Abettors of terror: Crackdown begins in South Punjab, interior Sindh

Civil and military intelligence agencies have identified individuals as well as groups supporting militants


Kamran Yousaf February 09, 2015
Civil and military intelligence agencies have identified individuals as well as groups supporting militants. PHOTO: AFP

ISLAMABAD:


Security agencies have launched a targeted operation against the ‘supporters and abettors’ of terror outfits in southern Punjab and interior of Sindh as part of the new counter-terrorism strategy.


A security official told The Express Tribune that both civilian and military intelligence outfits have identified individuals as well as groups that have been supporting militants.

The official, who requested anonymity because of the sensitivity of the issue, disclosed that supporters and abettors of terrorists, including banned outfits, had been under surveillance following the approval of the National Action Plan (NAP) to deal with the growing threat of militancy.



According to joint surveillance carried out by civilian and military intelligence agencies over the past few weeks, South Punjab and parts of interior Sindh have been identified as the strongholds of groups and individuals supporting several militant outfits.

In southern Punjab, both material and manpower support comes mainly from Rahim Yar Khan, Jhang, Chiniot, Dera Ghazi Khan and Bahawalpur districts, whereas in Sindh, Khairpur, Hyderabad, Shikarpur, Nawabshah and Larkana are the districts from where militant outfits draw much of their support.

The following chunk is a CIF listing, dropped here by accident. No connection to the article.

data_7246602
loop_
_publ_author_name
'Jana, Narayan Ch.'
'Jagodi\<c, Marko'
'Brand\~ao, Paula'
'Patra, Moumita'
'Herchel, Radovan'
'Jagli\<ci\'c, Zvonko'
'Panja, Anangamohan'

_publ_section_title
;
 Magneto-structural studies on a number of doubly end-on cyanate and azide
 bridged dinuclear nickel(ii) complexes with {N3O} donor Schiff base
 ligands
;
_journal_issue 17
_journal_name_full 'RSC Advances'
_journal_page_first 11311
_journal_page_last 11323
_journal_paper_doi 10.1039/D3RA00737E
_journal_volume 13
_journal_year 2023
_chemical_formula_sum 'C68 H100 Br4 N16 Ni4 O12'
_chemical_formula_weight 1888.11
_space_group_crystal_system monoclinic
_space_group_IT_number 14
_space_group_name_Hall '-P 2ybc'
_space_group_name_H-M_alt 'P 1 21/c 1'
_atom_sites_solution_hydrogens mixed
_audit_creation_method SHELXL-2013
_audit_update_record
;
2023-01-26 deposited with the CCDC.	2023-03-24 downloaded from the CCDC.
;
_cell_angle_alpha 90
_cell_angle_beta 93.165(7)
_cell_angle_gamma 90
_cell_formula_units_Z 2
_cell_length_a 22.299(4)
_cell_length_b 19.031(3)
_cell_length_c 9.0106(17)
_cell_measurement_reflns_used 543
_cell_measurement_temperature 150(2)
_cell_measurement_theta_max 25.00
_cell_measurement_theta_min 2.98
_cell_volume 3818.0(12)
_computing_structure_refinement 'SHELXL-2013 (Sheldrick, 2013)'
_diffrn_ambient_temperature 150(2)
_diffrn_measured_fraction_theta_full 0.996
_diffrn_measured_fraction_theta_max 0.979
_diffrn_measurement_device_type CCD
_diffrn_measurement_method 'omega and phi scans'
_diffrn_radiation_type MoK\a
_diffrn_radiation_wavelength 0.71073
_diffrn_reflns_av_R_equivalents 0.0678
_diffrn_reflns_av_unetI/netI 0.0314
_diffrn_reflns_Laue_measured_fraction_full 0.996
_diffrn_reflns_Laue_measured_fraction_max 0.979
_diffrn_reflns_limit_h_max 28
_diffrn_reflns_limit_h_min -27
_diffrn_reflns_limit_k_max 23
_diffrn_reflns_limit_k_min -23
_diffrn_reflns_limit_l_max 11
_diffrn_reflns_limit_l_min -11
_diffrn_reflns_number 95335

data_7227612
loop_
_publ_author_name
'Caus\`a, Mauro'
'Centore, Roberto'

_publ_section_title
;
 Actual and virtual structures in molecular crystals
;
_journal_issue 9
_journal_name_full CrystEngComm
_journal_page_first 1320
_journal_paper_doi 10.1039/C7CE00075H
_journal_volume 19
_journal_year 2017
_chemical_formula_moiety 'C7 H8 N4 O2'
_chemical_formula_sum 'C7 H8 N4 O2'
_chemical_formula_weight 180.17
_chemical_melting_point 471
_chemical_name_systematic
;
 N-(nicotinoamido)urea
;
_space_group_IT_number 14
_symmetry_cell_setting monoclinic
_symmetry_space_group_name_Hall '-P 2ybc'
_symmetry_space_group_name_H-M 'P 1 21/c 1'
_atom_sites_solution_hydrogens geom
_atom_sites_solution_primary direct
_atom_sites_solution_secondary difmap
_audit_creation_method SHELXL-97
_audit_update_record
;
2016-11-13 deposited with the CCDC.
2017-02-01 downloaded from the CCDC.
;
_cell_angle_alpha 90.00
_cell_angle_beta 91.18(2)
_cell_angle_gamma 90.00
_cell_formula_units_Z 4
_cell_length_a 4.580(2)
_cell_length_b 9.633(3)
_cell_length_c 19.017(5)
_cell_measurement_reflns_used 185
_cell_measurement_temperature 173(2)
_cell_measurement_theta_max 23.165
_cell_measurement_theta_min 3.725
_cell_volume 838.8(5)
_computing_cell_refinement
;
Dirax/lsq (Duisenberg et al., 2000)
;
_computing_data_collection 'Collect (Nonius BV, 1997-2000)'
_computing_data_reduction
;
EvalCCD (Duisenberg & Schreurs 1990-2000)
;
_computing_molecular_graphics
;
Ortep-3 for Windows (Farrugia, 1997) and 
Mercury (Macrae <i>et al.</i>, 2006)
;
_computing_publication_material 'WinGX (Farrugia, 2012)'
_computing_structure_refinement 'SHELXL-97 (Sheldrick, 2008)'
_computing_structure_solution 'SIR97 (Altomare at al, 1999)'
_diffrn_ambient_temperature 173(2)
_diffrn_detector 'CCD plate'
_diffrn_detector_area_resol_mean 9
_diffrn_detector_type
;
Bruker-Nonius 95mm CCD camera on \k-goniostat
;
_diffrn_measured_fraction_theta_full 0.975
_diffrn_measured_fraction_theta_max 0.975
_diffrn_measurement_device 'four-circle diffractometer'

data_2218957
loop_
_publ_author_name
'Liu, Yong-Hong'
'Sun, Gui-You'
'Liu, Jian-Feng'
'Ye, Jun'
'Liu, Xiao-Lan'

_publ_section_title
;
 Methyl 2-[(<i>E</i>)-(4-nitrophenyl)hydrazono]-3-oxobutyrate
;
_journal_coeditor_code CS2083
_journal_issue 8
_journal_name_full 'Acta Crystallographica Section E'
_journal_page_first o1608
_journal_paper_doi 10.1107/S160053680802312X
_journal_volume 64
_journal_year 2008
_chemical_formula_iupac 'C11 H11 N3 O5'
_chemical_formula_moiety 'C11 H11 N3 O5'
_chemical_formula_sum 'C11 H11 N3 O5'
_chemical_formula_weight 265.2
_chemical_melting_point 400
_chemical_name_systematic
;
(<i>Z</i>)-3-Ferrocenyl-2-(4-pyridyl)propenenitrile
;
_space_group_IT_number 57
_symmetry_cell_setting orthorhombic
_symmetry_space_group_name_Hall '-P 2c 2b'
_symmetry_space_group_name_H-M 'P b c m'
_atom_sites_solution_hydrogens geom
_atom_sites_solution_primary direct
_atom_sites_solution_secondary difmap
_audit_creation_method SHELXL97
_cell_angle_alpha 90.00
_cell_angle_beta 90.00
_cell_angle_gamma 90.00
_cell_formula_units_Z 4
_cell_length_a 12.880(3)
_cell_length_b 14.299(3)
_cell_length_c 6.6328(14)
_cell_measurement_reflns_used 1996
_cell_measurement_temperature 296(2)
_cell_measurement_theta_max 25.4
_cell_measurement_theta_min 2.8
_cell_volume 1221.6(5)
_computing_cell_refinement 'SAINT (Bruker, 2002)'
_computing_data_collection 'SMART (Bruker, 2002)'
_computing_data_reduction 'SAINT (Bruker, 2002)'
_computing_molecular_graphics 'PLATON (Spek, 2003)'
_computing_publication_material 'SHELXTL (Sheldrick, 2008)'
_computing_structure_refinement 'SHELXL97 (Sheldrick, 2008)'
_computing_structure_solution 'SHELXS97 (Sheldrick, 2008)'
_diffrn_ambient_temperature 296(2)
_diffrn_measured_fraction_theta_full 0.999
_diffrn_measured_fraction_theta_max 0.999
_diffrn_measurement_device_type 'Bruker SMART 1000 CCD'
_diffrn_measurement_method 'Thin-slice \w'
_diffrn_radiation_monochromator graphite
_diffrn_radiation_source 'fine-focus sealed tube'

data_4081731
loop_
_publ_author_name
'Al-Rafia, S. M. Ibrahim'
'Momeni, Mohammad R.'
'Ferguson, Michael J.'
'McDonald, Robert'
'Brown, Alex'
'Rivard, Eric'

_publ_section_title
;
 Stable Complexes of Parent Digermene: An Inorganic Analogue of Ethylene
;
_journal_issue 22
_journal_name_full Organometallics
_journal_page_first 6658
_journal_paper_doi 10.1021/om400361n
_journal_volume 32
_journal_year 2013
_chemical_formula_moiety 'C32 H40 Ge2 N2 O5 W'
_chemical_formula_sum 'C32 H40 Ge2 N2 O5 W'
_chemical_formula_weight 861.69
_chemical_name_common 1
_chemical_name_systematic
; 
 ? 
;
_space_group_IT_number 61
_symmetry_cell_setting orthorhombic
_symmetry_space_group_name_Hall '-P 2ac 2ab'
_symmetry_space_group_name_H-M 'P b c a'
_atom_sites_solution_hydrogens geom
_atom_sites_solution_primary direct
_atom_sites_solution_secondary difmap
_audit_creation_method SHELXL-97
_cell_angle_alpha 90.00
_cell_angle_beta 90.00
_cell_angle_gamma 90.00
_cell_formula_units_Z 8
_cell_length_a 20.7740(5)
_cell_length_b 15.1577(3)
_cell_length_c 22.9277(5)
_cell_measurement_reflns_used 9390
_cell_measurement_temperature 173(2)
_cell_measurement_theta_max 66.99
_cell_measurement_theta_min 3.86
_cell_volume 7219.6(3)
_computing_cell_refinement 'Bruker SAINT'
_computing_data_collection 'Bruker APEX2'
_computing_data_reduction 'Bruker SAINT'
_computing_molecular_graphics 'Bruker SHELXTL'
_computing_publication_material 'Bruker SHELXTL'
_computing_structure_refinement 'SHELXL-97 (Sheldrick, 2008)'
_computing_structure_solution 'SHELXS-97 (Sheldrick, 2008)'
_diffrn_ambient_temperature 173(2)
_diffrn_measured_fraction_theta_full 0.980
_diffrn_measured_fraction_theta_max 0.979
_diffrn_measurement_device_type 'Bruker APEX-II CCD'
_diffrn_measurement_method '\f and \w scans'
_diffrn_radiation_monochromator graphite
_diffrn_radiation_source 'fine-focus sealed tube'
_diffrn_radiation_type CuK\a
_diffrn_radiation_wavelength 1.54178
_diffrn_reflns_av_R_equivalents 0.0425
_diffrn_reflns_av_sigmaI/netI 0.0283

Intelligence agencies have also identified individuals, including religious figures as well as politicians, who are supporting these organisations.

“We will take action against all of them, irrespective of their rank or association with any group or party,” said a senior Punjab government official familiar with the development. “No matter what the reaction is, we will take them to task,” the official added. “For us, the interest and security of Pakistan is supreme.”

At least 90 hardcore terrorists from South Punjab were rounded up following the crackdown against supporters and abettors of militant outfits. Most of them are members of proscribed outfits.

The crackdown in South Punjab and interior Sindh is seen as crucial to effectively dealing with the several militant organisations.

“The actual battle may be taking place in the tribal areas but the job will only be half done if the militant support network is not destroyed in southern Punjab,” said another official. He pointed out that military authorities had been working with civilian agencies to take action against abettors and supporters of terrorist outfits under the NAP.

Pakistan stepped up its campaign against militant organisations in the wake of the December 16 attack on the military-run school in Peshawar. Since then, both the civil and military leaderships have repeatedly stated that they would fight against all forms of terrorism.

Recently, top military commanders also vowed to target sectarian outfits that have posed a major threat to the country’s peace and stability.

There are fears that sectarian organisations will ramp up their struggle in post-2014 Afghanistan as well as in the wake of attempts by the Islamic State ultraorthodox group to make inroads in this part of the region. “That is why the crackdown in South Punjab is vital,” the official explained.

Published in The Express Tribune, February 9th, 2015.

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COMMENTS (14)

Farhan | 5 years ago | Reply | Recommend Excellent... Lets hope this time it would be really done.
Hamood | 5 years ago | Reply | Recommend @Ishrat Salim, very nice joke. PMLN has been killing their opposition workers for decades. Some recent examples include Model Town, Faisalabad and Rawalpindi. Their ministers have been supporting LeJ and other banned outfits. Few years ago Shahbaz Sharif even said to Taliban that they shouldn't bomb Lahore because their policies are the same. Your comment about army chief being answerable to PM made me laugh so hard that I almost fell out of my chair.
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